- Circular saw, or some other 2×4 cutting device
- Small sledgehammer – one handed (not necessary but really handy)
- Measuring tape, at least 12′
- Extension cord
- T-square (or some right angle tool)
- Paint roller
- Paint tray(s)
In SW Ohio dollars, no taxes added. Your mileage may vary. And remember, if you are a military veteran, like me, Lowes gives 10% off on everything all the time. Full price amounts shown below.
|3||4′ x 8′ sheets 19/32 cat rated sheeting (plywood)||$16.97||$50.91|
|12||2″ x 4″ x 96″ select studs||$2. 62||$31.44|
|2||32 oz cans of chalkboard paint||$9.98||$19.96|
|24||3″ x 6″ mending plates||$1.10||$26.40|
|2||boxes 8×2 50 count wood screws||$4.97||$9.94|
|1||1.88″ x 35yd roll Gorilla tape||$8.98||$8.98|
Prepping the Frame
You will need to cut all 12 2x4s to prep them for the frame. For my stage assembly, I laid the 2x4s out on their wide side, which made the stage a little shorter, and provided a bit more support area under the plywood.
- Cut *7 inches off 9 of the 2x4s, leaving 9 @ 89 inches
- Cut 3 of the 2x4s in half, leaving 6 @ 48 inches
If you have help, you may want to have them start putting the first coat of paint on the plywood. If you do not have help, you may want to roll a coat on before you start assembling frames. If you are working where you are painting, CUT THE WOOD AND CLEANUP BEFORE you start to paint.
*For you true DIY novices, please note that a 2×4 is really 3.5 x 1.5 inches. Cutting 7 inches off will leave just enough to use a support piece at either end, resulting in an 8′ long frame, perfect for the 4′ x 8′ sheet of plywood. (yes they are actually 4′ x 8′)
Assemble the Frame Sections
You will be making 3 frame sections and will do this step 3 times. I tried to be smart and create just two sections, but it was more work in the long run. See Don’ts section at the end of this article.
Note: If you are using mending plates for attaching the 2x4s together, it is best to work on a cement floor. Carpeted areas will work, but it is not recommended.
For this step you will need 3 of the 89″ 2x4s, 2 of the 48″ 2x4s and 6 of the 3″ x 6″ mending plates. Layout the frame as shown in the image to the left. The Red Xs indicate the position of the mending plates. Lay the 2x4s out so that the wide side is to the floor.
Square up one of the corners and using the sledgehammer, start pounding a mending plate into one of the 2x4s, working your way across the join to the other 2×4. You should be able to bang the plate into the 2x4s so that it is nearly flat. A hammer will work, but I found the sledge MUCH more effective.
Repeat this step for the other 5 joins on this section of frame and then repeat this entire step 2 more time until all 3 frame sections are complete. When they are complete, move the frames to where you will do the final assembly on the stage. (I did the prep work in the garage and then moved it all to the basement for assembly).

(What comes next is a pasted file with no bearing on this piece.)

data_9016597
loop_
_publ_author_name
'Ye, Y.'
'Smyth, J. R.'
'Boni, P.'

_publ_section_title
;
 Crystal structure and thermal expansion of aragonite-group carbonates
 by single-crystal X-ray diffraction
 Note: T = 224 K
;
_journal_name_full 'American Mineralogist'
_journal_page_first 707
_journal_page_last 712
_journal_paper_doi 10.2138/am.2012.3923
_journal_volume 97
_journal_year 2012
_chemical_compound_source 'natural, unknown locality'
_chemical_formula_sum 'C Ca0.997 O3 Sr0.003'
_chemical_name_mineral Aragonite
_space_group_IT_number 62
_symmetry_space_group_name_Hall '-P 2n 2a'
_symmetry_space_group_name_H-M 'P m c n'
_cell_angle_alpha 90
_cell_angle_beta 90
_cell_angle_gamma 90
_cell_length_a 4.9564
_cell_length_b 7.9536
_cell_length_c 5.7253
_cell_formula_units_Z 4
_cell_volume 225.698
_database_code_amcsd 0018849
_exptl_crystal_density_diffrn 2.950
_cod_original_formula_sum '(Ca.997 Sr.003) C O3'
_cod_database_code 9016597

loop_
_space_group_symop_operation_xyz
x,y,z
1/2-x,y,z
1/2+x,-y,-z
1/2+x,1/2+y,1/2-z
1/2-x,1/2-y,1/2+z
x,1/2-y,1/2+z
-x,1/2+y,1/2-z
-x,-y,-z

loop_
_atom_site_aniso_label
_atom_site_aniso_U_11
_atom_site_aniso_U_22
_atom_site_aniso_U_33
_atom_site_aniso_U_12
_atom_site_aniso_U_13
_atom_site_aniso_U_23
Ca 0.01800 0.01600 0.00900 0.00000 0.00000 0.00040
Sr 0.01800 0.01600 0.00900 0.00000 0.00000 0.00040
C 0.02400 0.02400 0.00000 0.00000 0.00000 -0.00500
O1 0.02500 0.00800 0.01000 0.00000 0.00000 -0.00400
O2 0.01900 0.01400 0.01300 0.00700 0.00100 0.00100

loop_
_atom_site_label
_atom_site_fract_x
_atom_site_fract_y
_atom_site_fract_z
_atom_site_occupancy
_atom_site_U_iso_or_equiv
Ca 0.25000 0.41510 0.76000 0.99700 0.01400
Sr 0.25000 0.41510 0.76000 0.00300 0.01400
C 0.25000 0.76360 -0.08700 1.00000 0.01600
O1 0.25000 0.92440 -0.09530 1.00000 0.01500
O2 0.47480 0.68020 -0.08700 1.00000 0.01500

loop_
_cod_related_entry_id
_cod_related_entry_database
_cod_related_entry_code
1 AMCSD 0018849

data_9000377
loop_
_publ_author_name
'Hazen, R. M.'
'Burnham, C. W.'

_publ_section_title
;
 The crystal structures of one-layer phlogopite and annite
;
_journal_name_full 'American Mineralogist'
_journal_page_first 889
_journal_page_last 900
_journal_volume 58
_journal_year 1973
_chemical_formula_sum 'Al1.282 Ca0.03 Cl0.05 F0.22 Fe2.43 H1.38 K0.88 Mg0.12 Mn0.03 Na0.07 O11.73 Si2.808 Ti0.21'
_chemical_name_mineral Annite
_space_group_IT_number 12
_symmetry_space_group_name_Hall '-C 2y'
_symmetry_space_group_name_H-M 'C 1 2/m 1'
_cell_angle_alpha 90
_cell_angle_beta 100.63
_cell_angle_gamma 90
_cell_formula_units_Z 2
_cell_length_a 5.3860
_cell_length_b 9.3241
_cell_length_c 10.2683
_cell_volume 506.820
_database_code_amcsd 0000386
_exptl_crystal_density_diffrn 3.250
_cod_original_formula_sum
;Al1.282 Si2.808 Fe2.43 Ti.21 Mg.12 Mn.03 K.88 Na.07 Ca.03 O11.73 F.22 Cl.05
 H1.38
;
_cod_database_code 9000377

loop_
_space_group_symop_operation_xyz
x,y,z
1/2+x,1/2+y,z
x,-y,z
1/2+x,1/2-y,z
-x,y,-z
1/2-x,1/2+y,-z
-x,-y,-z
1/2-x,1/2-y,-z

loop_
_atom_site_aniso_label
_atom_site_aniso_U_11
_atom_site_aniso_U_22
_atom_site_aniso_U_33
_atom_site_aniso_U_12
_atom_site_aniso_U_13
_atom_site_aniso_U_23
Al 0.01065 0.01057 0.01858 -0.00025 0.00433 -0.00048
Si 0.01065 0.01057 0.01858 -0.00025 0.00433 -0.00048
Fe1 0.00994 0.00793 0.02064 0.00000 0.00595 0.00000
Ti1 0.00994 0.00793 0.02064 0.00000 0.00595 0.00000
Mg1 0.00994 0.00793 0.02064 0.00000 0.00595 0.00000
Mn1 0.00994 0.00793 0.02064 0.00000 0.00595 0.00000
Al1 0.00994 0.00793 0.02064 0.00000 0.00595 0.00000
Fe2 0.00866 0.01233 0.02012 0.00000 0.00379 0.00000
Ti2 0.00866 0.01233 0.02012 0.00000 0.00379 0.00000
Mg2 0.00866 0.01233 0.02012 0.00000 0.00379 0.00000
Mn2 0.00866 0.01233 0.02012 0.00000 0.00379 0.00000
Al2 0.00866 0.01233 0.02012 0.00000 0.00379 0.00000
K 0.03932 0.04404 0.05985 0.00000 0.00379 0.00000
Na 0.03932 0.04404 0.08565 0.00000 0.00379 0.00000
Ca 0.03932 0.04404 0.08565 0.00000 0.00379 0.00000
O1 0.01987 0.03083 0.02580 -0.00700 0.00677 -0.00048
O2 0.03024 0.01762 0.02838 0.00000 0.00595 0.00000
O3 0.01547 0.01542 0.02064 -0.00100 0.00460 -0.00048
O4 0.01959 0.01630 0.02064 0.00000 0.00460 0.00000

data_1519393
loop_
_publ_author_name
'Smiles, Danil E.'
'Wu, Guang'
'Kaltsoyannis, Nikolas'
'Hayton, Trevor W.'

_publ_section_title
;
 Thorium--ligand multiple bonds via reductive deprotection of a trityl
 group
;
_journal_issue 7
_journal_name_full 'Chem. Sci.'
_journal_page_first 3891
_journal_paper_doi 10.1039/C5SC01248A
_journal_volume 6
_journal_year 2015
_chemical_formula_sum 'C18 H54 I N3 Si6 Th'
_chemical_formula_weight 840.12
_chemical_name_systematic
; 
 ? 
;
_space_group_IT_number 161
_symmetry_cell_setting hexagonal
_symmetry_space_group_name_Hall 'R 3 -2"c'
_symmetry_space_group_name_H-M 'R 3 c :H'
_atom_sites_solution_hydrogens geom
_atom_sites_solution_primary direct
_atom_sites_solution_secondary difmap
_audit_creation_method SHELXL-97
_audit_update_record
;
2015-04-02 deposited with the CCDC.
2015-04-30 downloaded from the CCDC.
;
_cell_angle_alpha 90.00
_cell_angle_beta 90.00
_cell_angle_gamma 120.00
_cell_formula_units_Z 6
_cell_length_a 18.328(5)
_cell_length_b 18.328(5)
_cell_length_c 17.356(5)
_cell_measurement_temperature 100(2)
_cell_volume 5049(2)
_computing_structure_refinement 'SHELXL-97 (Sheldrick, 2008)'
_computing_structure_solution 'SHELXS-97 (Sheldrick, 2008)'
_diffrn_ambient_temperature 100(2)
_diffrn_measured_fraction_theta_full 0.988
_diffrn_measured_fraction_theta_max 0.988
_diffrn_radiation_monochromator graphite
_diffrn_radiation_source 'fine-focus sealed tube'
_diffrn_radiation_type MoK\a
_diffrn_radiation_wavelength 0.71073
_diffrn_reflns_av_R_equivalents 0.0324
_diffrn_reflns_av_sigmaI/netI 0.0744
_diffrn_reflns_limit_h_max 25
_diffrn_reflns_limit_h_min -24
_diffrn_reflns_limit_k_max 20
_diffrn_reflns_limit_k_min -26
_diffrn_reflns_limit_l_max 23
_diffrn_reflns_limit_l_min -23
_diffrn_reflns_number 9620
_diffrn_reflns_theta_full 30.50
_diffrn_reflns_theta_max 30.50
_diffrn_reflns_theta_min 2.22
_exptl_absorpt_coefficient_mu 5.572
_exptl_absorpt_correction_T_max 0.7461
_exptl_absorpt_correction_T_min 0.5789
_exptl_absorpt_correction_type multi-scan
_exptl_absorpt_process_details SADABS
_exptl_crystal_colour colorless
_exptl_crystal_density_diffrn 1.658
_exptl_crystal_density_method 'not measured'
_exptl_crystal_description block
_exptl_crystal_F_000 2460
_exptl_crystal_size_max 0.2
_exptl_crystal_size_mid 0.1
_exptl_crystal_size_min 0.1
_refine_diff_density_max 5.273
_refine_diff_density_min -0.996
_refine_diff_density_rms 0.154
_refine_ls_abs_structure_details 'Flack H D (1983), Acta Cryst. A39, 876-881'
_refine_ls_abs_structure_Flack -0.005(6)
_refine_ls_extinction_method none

Note: You can use other methods to make the joins. This was recommended to me, made sense, and worked pretty well, and the plates are not too expensive.
DO NOT get ahead of yourself and attach the plywood. 1, it is probably not dry and needs a second coat of paint anyway, and B, you will need to attach the frames to each other before adding the plywood.
Add a second coat of paint to the plywood if you haven’t already. Shouldn’t be more than an hour or two between coats.
Assemble the Frame
Lay the 3 frame sections out next to each other as in the image to the left.
Note: Make sure you have it as close to the final destination as possible, because it will be harder to move after the next few steps.
Add 6 more mending plates to attach the frame sections together, in the locations marked by the green Xs. Keep in mind that you will be screwing the plywood on to these frames at about 1′ intervals, so try to space the mending plates so they are not in the way of the screws.
Go check the paint, is the second coat dry? If so, bring the plywood to the final build area.
Adding the Plywood
Dry fit all three pieces of plywood onto your frame. If you followed the measurements, and if I explained it correctly, each sheet should cover one of the frame sections nearly perfectly, and all three should cover the entire frame with no overlap or exposed frame. If you are satisfied with the dry fit, remove two of the pieces of plywood.